I wouldn’t be the first commentator to point out the interconnections between politics and war. The militarization of politics in our context takes on many faces: the Tenderloin antics of Fredrick Hobson as Brown’s low-level shin kicker, the tactics of personal and threateningly violent intimidation used by Daly’s forces and closely related to that, the scorpions-in-a-jar mentality of many housing activists, both tenants-rights and nonprofit developers.

Ideological perimeters are secured by the creative manipulation of semantics, the worst cases of this being the perversity of the discourse surrounding “Affordable Housing” by the progressives and Brown’s cynical manipulation of ethnicity to bring out the worst conceivable examples of diversity in appointments. In both cases, the end game is to preserve the continued maintanance of power through the creative manipulation of a space of discourse rather than to actually build affordable housing or to bring forth the kind of diversity in appointments that accurately reflects all aspects of our population at large.

The ideological devices used by political machines to achieve legitimacy in the eyes of their faithful read more like an apocalyptic religious liturgical text than an objective political program. The True Believers reinforce a self-sustaining closed cycle of groupthink all the while demonizing The Other as the enemy. The demonization of landlords or homeowners, using the eviction of seniors as a tug on heartstrings for enhanced renters’ rights is as manipulative as the current tarring of all homeless people with the infractions of not only the homeless but also the alcoholic, substance-abusing and mentally ill communities. The discourse is dumbed down so that complex issues are framed in a way that benefits the machine.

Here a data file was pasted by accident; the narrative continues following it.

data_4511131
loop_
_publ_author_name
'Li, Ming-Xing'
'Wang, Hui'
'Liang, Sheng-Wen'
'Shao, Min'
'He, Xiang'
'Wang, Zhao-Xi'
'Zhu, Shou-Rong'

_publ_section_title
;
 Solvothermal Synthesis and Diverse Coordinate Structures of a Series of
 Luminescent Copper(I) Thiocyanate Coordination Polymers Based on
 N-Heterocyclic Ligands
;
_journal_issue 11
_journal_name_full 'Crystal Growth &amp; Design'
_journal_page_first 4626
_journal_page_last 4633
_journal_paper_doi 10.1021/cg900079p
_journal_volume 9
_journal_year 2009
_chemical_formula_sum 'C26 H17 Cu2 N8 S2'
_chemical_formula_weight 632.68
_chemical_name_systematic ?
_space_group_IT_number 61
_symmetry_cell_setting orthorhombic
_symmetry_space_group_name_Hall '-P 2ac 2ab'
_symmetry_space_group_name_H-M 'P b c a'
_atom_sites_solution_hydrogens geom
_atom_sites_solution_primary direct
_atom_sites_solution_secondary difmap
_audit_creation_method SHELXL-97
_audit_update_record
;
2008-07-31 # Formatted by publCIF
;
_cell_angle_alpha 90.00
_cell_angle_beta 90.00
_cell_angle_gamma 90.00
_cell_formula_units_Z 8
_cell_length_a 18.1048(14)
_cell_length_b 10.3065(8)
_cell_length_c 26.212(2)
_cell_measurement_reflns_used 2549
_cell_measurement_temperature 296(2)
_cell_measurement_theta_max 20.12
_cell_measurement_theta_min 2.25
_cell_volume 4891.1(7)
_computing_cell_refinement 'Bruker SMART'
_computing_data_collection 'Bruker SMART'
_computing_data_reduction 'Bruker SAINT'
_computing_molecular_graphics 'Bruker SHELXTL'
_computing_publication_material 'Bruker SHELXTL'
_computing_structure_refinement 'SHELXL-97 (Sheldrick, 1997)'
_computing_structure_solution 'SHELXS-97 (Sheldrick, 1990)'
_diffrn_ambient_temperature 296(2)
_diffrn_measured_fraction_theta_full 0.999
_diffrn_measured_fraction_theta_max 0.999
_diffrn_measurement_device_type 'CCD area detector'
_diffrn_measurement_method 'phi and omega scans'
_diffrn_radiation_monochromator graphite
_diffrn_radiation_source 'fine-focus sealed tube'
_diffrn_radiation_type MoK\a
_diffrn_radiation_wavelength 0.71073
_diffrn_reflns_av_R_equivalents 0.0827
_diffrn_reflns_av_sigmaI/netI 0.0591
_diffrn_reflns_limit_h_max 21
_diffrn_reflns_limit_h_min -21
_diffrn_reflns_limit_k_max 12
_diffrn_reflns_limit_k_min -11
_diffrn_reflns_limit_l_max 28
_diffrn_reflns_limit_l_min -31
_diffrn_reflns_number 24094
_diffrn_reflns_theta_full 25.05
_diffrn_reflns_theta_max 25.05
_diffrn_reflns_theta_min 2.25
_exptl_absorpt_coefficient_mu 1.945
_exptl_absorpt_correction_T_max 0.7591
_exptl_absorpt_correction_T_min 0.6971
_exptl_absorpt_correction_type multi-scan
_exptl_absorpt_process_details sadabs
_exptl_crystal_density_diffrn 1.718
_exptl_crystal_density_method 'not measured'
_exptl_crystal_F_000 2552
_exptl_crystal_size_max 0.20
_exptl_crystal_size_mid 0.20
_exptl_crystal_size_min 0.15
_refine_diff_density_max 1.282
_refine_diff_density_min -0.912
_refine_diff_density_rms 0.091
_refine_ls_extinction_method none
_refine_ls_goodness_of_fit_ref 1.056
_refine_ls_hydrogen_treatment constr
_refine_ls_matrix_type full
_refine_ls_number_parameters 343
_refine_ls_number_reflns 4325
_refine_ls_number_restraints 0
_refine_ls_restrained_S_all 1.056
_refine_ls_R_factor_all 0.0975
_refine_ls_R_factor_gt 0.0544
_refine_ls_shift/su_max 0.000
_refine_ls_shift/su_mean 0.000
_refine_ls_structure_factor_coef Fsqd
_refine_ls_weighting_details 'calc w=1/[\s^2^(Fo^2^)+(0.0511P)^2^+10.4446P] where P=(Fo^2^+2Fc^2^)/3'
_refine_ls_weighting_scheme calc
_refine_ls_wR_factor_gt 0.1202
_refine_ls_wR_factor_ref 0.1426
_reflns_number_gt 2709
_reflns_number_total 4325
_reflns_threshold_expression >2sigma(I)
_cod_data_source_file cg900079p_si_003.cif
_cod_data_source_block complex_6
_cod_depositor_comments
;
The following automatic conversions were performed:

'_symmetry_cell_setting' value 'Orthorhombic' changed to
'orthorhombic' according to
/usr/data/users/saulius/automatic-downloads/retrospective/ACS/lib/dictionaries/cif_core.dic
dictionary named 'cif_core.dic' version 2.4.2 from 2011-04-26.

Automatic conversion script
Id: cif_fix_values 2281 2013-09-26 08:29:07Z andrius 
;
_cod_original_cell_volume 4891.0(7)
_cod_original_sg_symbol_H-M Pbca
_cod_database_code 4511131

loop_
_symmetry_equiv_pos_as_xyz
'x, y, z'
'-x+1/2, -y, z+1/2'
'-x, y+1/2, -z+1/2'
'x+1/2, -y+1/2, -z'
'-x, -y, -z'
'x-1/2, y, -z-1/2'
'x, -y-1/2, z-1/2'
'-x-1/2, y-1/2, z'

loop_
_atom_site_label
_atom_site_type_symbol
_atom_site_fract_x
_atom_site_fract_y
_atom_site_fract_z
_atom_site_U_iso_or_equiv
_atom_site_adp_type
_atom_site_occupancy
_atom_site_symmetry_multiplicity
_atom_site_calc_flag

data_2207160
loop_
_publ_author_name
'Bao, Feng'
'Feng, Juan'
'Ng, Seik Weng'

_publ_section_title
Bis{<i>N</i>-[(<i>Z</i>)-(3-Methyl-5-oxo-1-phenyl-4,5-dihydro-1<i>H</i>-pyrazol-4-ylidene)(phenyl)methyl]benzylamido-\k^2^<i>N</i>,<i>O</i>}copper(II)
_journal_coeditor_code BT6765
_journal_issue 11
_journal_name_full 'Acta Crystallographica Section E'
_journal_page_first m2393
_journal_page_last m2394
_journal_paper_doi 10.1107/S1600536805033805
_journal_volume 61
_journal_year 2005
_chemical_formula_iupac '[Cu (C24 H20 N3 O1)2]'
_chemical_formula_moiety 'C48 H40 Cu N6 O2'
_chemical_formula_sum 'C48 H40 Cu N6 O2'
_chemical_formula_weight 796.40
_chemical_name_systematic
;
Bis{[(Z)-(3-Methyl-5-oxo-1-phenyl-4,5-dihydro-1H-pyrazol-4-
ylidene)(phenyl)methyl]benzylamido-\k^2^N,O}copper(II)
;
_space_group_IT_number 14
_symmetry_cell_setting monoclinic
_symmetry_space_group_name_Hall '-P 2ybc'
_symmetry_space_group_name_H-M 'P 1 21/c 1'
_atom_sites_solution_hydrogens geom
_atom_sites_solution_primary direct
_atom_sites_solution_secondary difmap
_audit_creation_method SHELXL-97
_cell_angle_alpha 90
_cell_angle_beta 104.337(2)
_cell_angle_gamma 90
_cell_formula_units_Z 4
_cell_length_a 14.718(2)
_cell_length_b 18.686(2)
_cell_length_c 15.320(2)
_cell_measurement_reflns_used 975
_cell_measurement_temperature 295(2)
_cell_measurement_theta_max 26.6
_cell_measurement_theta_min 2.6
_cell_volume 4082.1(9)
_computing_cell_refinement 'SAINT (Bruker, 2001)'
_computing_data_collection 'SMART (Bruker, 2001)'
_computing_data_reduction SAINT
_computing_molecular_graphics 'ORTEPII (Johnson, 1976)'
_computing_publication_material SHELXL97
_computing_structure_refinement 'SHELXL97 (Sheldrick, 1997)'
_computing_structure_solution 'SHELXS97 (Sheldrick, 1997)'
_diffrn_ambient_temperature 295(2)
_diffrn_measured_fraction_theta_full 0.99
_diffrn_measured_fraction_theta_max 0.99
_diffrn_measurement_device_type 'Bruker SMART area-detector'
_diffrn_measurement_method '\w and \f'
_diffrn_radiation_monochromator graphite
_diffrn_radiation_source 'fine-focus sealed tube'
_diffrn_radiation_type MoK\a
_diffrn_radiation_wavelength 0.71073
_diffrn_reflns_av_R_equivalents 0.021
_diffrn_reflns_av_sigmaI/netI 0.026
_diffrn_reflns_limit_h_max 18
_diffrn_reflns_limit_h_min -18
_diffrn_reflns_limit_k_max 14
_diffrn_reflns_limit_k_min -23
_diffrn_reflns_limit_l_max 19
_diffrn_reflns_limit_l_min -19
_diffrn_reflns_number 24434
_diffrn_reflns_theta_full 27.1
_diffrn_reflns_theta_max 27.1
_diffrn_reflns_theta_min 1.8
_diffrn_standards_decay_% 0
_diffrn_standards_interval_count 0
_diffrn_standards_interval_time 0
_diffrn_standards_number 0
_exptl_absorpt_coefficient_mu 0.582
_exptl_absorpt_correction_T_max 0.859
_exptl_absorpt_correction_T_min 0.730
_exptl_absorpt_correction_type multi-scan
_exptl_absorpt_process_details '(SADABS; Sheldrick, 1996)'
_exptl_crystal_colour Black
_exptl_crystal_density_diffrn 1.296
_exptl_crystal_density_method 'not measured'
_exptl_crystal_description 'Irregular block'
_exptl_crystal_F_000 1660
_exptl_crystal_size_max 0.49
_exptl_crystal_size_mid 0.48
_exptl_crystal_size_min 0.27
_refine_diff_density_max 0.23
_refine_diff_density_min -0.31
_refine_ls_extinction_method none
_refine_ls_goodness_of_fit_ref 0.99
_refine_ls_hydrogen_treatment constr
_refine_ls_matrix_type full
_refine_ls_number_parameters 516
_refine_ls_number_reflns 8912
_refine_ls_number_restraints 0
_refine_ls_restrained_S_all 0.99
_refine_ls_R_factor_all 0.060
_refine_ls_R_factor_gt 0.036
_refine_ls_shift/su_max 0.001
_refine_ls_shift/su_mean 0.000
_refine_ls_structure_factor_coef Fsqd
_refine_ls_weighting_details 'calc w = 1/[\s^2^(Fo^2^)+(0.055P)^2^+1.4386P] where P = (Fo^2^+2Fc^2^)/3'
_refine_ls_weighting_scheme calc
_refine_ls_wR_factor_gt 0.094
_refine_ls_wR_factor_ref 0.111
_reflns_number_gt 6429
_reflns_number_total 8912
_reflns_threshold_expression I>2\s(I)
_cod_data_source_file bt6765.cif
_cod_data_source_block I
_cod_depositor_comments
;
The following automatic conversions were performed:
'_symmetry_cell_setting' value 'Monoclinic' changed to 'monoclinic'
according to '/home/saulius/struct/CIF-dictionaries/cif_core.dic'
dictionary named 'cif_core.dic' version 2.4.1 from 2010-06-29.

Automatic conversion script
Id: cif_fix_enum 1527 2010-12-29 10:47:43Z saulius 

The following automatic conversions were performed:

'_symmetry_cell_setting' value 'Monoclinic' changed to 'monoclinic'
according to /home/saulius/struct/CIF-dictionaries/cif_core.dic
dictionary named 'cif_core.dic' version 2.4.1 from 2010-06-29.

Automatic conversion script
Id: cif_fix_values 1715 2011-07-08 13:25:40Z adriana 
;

Machine coalition building is wholesale politics, gathering leaders of groups together with minimal grassroots consultation. This strategy fits the machine model, providing points for easy lubrication without the messy hassles of popular grassroots legitimacy. And when politics is limited to a close, closed circle of paid professionals, the imperative switches from advancing a set of shared values to the perpetuation of each activist, organization, or institution. Thus, the existence of the community-based organizations that politically legitimate the machine players is symbiotically tied to the success of the machine.